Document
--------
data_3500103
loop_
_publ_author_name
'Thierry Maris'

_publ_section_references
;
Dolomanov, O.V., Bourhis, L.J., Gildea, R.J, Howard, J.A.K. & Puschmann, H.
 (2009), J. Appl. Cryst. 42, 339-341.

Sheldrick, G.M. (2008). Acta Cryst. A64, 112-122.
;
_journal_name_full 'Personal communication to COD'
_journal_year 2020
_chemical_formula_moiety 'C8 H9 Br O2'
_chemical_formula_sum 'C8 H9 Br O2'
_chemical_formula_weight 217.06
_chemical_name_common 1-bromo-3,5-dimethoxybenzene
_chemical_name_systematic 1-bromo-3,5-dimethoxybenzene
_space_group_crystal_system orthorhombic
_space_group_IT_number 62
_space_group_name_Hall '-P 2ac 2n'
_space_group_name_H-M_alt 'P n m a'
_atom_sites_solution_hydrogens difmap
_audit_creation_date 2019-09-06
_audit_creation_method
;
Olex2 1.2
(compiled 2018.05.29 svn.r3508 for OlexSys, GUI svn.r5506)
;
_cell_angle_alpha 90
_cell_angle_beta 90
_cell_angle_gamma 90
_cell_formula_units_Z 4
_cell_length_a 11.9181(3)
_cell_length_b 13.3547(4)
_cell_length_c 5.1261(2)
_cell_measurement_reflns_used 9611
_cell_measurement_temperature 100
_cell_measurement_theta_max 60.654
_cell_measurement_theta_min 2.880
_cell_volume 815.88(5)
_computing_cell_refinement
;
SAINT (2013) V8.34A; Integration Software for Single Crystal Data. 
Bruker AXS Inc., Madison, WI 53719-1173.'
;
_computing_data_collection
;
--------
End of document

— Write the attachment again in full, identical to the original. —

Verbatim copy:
data_3500103
loop_
_publ_author_name
'Thierry Maris'

_publ_section_references
;
Dolomanov, O.V., Bourhis, L.J., Gildea, R.J, Howard, J.A.K. & Puschmann, H.
 (2009), J. Appl. Cryst. 42, 339-341.

Sheldrick, G.M. (2008). Acta Cryst. A64, 112-122.
;
_journal_name_full 'Personal communication to COD'
_journal_year 2020
_chemical_formula_moiety 'C8 H9 Br O2'
_chemical_formula_sum 'C8 H9 Br O2'
_chemical_formula_weight 217.06
_chemical_name_common 1-bromo-3,5-dimethoxybenzene
_chemical_name_systematic 1-bromo-3,5-dimethoxybenzene
_space_group_crystal_system orthorhombic
_space_group_IT_number 62
_space_group_name_Hall '-P 2ac 2n'
_space_group_name_H-M_alt 'P n m a'
_atom_sites_solution_hydrogens difmap
_audit_creation_date 2019-09-06
_audit_creation_method
;
Olex2 1.2
(compiled 2018.05.29 svn.r3508 for OlexSys, GUI svn.r5506)
;
_cell_angle_alpha 90
_cell_angle_beta 90
_cell_angle_gamma 90
_cell_formula_units_Z 4
_cell_length_a 11.9181(3)
_cell_length_b 13.3547(4)
_cell_length_c 5.1261(2)
_cell_measurement_reflns_used 9611
_cell_measurement_temperature 100
_cell_measurement_theta_max 60.654
_cell_measurement_theta_min 2.880
_cell_volume 815.88(5)
_computing_cell_refinement
;
SAINT (2013) V8.34A; Integration Software for Single Crystal Data. 
Bruker AXS Inc., Madison, WI 53719-1173.'
;
_computing_data_collection
;